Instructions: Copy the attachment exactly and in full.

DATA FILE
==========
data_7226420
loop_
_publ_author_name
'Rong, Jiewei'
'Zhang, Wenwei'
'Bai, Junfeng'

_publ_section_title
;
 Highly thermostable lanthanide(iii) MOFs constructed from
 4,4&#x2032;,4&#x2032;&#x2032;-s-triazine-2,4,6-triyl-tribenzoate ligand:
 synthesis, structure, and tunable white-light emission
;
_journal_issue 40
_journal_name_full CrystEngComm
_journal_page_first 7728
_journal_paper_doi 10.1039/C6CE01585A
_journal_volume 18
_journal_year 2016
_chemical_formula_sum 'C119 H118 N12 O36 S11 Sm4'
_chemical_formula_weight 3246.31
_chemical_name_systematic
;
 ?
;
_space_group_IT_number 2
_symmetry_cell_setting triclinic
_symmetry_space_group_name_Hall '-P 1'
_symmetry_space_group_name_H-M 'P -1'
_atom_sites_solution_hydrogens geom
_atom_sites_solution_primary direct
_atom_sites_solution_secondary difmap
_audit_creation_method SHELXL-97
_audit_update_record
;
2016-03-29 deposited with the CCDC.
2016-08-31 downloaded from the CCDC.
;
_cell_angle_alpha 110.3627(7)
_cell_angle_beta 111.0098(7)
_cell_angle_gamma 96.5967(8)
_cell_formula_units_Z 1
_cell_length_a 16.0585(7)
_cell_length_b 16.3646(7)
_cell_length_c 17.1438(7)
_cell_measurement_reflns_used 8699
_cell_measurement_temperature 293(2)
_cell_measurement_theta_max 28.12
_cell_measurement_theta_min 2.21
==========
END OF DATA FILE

data_7226420
loop_
_publ_author_name
'Rong, Jiewei'
'Zhang, Wenwei'
'Bai, Junfeng'

_publ_section_title
;
 Highly thermostable lanthanide(iii) MOFs constructed from
 4,4&#x2032;,4&#x2032;&#x2032;-s-triazine-2,4,6-triyl-tribenzoate ligand:
 synthesis, structure, and tunable white-light emission
;
_journal_issue 40
_journal_name_full CrystEngComm
_journal_page_first 7728
_journal_paper_doi 10.1039/C6CE01585A
_journal_volume 18
_journal_year 2016
_chemical_formula_sum 'C119 H118 N12 O36 S11 Sm4'
_chemical_formula_weight 3246.31
_chemical_name_systematic
;
 ?
;
_space_group_IT_number 2
_symmetry_cell_setting triclinic
_symmetry_space_group_name_Hall '-P 1'
_symmetry_space_group_name_H-M 'P -1'
_atom_sites_solution_hydrogens geom
_atom_sites_solution_primary direct
_atom_sites_solution_secondary difmap
_audit_creation_method SHELXL-97
_audit_update_record
;
2016-03-29 deposited with the CCDC.
2016-08-31 downloaded from the CCDC.
;
_cell_angle_alpha 110.3627(7)
_cell_angle_beta 111.0098(7)
_cell_angle_gamma 96.5967(8)
_cell_formula_units_Z 1
_cell_length_a 16.0585(7)
_cell_length_b 16.3646(7)
_cell_length_c 17.1438(7)
_cell_measurement_reflns_used 8699
_cell_measurement_temperature 293(2)
_cell_measurement_theta_max 28.12
_cell_measurement_theta_min 2.21